Do you belief that deep in their hearts, everybody is polyamorous?
"I belief that everybody can feel love for several people at a time. But not everybody will be suited to the polyamorous life. I sometimes call it 'love for advanced students', because in practice, it's not an easy road."
What to do when your partner is polyamorous and you are not, or the other way around?
"Indeed, it is tricky if you differ from your partner in that way. however I don't believe in perpetrators and victims."
What do you think about 50-plus men who say: my wife is getting old, with all the wrinkles, I'm going to add a younger woman?
"I see two or three people who will have to work that out. Sometimes you'll see, especially in older generations, that such a wife has learned to sacrifice herself and take care of her husband. In return she expects his sexual fidelity. How awkward that he should fall in love with another. I'd want to challenge such a woman: take care of yourself, assume responsibility. Don't become a victim of the situation. That will be bad for your self-image. But I can see how difficult that is!"
And the man, does falling in love with 'a young flower' offer him any chances on self-development?
"I think he does, often involving insecurity about his age and looks. I find it hard to understand this focus on superficialities. For me it's all about the 'click'. On the other hand I do seem to fall for taller men, so perhaps I have some things to work out about my height!"
What is the link between polyamory and 'swinging'?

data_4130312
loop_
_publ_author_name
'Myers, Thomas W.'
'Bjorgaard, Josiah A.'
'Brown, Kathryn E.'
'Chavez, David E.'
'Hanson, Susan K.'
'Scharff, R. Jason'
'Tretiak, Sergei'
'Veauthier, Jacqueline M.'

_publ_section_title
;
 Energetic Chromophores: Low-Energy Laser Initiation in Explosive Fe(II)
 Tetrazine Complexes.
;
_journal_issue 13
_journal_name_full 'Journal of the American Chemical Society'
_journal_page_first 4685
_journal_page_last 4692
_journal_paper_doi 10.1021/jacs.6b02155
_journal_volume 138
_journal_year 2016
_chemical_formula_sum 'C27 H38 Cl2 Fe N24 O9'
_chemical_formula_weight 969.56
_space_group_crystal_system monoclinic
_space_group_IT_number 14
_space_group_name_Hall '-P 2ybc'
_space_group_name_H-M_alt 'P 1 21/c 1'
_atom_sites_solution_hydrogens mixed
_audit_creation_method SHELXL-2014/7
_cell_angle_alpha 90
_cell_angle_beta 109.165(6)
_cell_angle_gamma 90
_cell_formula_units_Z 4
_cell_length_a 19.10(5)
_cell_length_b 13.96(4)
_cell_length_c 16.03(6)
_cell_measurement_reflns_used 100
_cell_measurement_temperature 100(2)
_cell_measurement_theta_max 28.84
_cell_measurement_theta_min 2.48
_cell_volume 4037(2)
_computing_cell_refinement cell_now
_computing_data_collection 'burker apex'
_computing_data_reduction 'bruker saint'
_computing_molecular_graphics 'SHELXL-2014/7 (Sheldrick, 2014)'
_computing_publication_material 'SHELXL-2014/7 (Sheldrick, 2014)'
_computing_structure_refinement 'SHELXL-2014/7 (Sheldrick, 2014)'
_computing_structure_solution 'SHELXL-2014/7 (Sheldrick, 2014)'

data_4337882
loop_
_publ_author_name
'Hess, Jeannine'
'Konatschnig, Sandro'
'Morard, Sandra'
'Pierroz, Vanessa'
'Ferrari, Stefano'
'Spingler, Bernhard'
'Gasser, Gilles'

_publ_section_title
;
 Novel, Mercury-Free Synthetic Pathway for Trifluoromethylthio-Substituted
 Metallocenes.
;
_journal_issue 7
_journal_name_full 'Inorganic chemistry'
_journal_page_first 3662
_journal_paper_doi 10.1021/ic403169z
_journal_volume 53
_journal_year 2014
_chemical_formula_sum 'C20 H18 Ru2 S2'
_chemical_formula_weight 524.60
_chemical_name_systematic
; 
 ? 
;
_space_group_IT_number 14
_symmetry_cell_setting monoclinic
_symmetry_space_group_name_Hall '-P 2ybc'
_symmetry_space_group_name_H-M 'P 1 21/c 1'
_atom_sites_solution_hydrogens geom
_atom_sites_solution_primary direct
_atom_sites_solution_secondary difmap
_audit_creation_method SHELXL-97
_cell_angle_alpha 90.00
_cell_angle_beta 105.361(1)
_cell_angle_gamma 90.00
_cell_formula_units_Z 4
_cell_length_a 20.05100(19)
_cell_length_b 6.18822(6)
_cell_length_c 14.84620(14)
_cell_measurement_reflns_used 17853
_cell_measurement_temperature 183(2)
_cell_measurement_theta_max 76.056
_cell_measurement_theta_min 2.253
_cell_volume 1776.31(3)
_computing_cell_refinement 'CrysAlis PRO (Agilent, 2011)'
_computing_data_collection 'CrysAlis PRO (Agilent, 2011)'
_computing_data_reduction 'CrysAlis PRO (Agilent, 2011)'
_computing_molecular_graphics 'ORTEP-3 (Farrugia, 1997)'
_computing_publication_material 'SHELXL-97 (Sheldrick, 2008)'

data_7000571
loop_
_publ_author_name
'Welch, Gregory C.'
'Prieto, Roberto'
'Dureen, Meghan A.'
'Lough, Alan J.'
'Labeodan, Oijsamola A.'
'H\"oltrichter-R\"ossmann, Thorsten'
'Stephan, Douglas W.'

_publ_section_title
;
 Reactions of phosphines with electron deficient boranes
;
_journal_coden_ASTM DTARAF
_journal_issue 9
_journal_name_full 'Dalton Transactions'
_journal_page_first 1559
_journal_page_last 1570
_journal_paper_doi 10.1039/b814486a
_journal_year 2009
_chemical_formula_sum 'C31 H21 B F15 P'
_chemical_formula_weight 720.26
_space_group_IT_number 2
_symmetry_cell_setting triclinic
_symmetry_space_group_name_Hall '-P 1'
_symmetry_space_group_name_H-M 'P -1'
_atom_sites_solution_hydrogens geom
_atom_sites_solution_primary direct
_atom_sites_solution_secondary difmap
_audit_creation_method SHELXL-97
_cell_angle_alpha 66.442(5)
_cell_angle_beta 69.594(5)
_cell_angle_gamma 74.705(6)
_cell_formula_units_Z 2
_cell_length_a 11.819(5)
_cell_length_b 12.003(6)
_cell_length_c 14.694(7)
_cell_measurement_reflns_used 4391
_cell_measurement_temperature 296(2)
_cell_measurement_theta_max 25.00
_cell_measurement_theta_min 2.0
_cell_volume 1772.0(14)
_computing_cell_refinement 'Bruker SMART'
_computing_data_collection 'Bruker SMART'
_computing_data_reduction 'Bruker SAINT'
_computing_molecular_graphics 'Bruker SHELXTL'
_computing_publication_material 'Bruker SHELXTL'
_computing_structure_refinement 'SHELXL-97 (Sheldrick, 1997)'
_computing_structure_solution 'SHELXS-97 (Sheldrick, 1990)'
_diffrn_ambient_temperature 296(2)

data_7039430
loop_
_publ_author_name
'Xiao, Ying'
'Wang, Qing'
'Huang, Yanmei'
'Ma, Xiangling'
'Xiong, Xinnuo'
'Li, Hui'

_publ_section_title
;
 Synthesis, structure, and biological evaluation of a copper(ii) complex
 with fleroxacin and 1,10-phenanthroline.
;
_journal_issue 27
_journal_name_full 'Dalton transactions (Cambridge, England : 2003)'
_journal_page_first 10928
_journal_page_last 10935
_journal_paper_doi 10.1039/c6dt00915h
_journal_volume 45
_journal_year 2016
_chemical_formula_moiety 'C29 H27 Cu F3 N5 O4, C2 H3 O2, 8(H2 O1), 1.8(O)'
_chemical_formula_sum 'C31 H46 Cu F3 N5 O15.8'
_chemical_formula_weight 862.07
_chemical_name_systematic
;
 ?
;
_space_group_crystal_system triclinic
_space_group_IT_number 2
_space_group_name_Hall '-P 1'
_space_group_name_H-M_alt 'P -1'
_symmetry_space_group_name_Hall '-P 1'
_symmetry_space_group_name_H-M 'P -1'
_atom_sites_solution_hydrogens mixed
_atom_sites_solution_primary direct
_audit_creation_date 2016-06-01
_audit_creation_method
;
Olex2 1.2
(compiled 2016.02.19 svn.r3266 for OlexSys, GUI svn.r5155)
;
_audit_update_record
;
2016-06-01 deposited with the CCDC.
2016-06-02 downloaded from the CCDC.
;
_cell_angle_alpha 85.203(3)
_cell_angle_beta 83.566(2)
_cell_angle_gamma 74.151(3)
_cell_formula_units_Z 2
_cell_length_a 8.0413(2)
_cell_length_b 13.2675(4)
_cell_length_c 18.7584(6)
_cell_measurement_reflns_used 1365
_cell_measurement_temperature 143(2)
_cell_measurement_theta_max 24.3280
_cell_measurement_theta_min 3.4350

"The morality needs to adjust itself to the reality. Swinging is a way to deal with that: sex with other people is allowed, but restricted by rules. Love is often not allowed. Sometimes it works. I know people who experience an enormous amount of freedom, by only having the guts to do that, and who develop beautiful friendships because of it. Personally I feel that sex for the sex is in no way comparable with loving sex. In polyamory it's all about the love, and is sex a possible result, not a purpose."
What is your personal mission in writing this book and doing this work?
"I was raised Catholic and monogamous, got married, had three children, and thought that this would be the way it would be for the rest of my life. Until seven years ago when I fell in love with a co-worker: Bob. Cheating was a big personal taboo, and I condemned it strongly in other people. However when he kissed me, all the fuses blew and I started a secret affair.